Laszlo Polgar: the father who created chess prodigies

Laszlo Polgar was studying intelligence in his college. Out of curiosity he read over 400 biographies of geniuses. Everyone from Einstein to Mozart to Socrates. And he came to a staggering conclusion: Genius is not born, he is made. All of the geniuses started at a very young age and studied intensively in one particular subject. 

When Polgar met Klara for the first time, he told her that he intended to have 6 kids and raise them all to be brilliant. In his letters to her, instead of talking about romance, he spoke about his philosophy on creating geniuses. After a year and a half of writing letters, he proposed to her and they married.

They went on to have 3 kids instead of 6. And Polgar raised all his 3 daughters to be chess prodigies!

Susan, Sofia, and Judit all 3 went on to perform some amazing feats in the world of chess. And 2 of the 3 sisters even became grandmasters. 

But do you know the funny thing? The sister who showed the most promise out of all 3 sisters when they were young didn’t end up becoming a grandmaster. Sofia Polgar peaked at international master – a level below grandmaster.

When Sofia was just 14 years old, she took part in a competition that included several grandmasters. And astonishing everyone, she beat all of them. Her performance was rated as high as 2900 points (when usually leading grandmasters have 2700-2800 points.). Many experts rate Sofia’s performance in the competition as one of the top 5 performances Chess has ever seen.

So then what happened? Why did Sofia fail to become a grandmaster herself? Why did she plateau out? What did her father Laszlo miss in creating geniuses?

The missing ingredient required for genius

To be fair, at her peak – Sofia Polgar still became the 6th best women’s chess player for a while. But she didn’t become a Chess genius like her father intended. And that’s because she lacked the “rage to master”.

What’s rage to master? Dr Ellen Winner calls it the innate obsessive desire to improve. And Sofia Polgar lacked the rage to master when it came to chess. She did show early signs of being a prodigy. But ultimately, she just didn’t push far enough to mastery.

Without having the inner rage to master, you can’t become the best. No amount of talent will make you excel. 

Rage to master is not merely being curious. It’s deeper than that. It’s about wanting new knowledge, yes. But it’s also about liking new knowledge. Learning needs to be pleasurable. It needs to be its own reward. 

When is learning not its own reward?

It’s difficult to say how one can improve their rage to master. But it’s easy to see how the rage to master can be suppressed.

  1. The biggest enemy of the rage to master is chronic stress. Stress makes learning unenjoyable. Stress often stems from envy and getting all of your drive externally – from your competitors alone.
  1. When monkeys are constantly rewarded for doing tasks, they stop putting in as much effort. Rewarding people and praising them kills the rage to master. As counter intuitive as it sounds, praising people kills their internal drive. That’s why Dr. Carol Dweck recommends that one should never praise a child for how smart he is. If you want to praise, praise how hard working he is.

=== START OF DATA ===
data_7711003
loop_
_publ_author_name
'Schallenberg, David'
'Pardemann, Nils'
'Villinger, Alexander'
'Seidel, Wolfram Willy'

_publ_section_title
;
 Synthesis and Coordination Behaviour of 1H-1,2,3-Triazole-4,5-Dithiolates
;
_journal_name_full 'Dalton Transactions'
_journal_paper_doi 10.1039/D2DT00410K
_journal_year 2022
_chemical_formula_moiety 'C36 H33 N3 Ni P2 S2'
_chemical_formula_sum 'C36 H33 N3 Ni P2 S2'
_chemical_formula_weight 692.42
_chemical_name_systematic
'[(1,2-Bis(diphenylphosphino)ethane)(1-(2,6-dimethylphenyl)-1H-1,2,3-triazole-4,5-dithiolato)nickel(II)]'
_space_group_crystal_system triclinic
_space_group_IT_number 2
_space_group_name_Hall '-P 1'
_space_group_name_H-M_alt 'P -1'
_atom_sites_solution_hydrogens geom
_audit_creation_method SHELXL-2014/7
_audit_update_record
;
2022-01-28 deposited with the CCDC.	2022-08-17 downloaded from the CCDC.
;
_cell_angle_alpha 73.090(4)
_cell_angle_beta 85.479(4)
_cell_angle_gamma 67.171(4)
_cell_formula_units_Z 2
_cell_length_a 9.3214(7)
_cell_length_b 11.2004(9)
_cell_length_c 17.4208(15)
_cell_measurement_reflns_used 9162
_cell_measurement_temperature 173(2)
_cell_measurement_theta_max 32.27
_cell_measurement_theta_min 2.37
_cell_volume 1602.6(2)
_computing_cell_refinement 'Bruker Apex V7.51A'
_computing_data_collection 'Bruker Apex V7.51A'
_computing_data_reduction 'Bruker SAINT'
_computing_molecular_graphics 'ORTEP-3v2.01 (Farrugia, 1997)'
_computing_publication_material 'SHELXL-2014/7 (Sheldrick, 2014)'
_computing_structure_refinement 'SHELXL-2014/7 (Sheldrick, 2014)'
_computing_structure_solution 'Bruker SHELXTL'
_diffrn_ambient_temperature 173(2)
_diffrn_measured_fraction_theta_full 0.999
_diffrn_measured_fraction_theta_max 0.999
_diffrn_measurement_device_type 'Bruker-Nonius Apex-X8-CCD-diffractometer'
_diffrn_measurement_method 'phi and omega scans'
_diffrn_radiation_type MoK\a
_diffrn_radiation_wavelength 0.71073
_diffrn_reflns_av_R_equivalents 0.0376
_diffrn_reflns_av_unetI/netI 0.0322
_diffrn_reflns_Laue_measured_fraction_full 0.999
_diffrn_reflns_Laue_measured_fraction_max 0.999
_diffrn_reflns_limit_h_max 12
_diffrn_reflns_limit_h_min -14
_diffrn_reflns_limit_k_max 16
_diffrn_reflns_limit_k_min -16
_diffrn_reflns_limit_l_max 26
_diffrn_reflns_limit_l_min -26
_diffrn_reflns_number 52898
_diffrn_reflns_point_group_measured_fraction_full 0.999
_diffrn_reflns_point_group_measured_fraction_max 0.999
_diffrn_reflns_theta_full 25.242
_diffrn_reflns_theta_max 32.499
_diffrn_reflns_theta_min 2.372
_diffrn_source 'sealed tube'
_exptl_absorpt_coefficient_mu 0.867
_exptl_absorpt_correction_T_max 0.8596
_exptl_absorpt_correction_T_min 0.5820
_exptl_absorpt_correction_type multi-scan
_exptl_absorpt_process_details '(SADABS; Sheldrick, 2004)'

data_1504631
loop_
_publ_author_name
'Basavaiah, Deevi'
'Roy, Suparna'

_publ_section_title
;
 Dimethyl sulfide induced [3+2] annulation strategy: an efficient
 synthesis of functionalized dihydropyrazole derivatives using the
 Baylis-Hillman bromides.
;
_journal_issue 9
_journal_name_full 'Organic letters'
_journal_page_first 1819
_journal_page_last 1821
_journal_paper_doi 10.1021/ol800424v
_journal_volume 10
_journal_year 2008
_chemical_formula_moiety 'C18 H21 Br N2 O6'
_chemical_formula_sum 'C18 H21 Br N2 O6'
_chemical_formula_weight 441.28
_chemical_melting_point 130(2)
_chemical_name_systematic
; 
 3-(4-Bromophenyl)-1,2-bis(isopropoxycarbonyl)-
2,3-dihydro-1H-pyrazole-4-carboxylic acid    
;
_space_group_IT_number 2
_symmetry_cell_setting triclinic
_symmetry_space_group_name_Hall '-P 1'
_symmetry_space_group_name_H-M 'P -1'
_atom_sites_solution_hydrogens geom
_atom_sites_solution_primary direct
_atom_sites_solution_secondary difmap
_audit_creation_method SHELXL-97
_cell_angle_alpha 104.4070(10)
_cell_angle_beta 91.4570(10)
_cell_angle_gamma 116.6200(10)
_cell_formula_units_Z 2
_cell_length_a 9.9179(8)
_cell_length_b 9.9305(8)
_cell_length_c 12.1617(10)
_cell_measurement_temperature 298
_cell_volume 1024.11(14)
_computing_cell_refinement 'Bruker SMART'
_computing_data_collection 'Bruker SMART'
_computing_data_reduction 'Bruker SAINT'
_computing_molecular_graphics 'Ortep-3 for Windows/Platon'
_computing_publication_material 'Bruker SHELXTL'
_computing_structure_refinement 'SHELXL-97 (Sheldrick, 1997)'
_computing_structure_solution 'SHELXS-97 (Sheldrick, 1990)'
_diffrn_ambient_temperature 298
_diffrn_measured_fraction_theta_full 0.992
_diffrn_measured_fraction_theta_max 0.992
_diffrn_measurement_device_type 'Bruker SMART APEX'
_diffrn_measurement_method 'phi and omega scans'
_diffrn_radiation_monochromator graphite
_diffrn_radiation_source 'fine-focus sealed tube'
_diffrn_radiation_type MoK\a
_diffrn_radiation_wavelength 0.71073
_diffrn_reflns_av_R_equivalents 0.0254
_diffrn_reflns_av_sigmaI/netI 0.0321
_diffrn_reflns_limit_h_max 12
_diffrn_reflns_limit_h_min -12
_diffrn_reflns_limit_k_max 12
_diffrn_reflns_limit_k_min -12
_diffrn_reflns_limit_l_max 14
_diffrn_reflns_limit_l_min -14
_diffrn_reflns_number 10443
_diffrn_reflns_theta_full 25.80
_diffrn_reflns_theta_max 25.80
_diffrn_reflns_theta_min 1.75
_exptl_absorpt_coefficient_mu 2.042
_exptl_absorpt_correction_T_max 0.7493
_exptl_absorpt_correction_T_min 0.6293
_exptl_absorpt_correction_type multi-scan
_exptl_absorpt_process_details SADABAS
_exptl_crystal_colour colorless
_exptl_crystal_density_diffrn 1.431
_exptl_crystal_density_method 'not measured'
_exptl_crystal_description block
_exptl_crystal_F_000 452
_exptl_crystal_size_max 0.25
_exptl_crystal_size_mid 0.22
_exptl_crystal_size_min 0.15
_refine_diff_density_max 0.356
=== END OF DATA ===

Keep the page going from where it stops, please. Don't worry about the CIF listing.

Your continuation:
2. Sofia Polgar eventually gave up chess and became an artist. She didn’t push to improve. Not because she found chess hard. But because she found chess easy. It bored her. The difficulty of learning has to be managed. You can’t have it too hard or too easy.

Interestingly, Jenny Wang of Rutgers University conducted research on 5 year old kids. She would read storybooks about weird topics like “contagion.” The goal was to measure how interested the kids were to learn more about the topic after the story was over. Wang found that the kids who knew too little about the topic and didn’t understand it at all, showed no further interest in it. But so did kids who knew a lot about the topic. If they knew a lot, they were bored to learn more about it. The sweet spot was the kids in the middle. A topic has to be just challenging enough to be interesting.

This is precisely the reason why so many child prodigies end up plateauing out as they grow older. The challenge dies. And the learning stops being rewarding.

Do you have to start young to become a genius?

Laszlo Polgar did many things right and he still has a great track record in making his daughters genius at chess. But he did get this other thing wrong too. You don’t have to start young to become a genius.

Case in point is Laszlo himself. He excelled at his job of creating chess prodigies even when he didn’t start from a young age. But he had the rage to master.

Not being a good chess player himself, Laszlo spent a considerable time in learning how best to teach chess. When his oldest daughter Susan was 4 years old, he started her off with playing only with pawns. He then added rooks and knights. And only after a few more weeks were the queens added.

He then meticulously taught her the simple mating moves. Laszlo collected over 1000 one-move mate diagrams. Then he added two three and four move mate diagrams. And slowly took Susan to mastery. Before she turned 5, Susan was beating adults at the game.

Funnily, Laszlo’s most famous book is not any book he wrote on raising geniuses. But its a chess book. A 1000 page book where he collected 5334 unique problems and games. Slowly, he led Susan on a meticulous journey of facing just the right amount of challenge. He built up her love for the game and made it a joy for her. And awakened her rage to master.

Action Summary:

  • Do you have the rage to master a specific topic? Go deep and learn about something better than anyone else in the world?
  • Manage your stress and fix your reward system to make sure the process of learning is inherently enjoyable for you.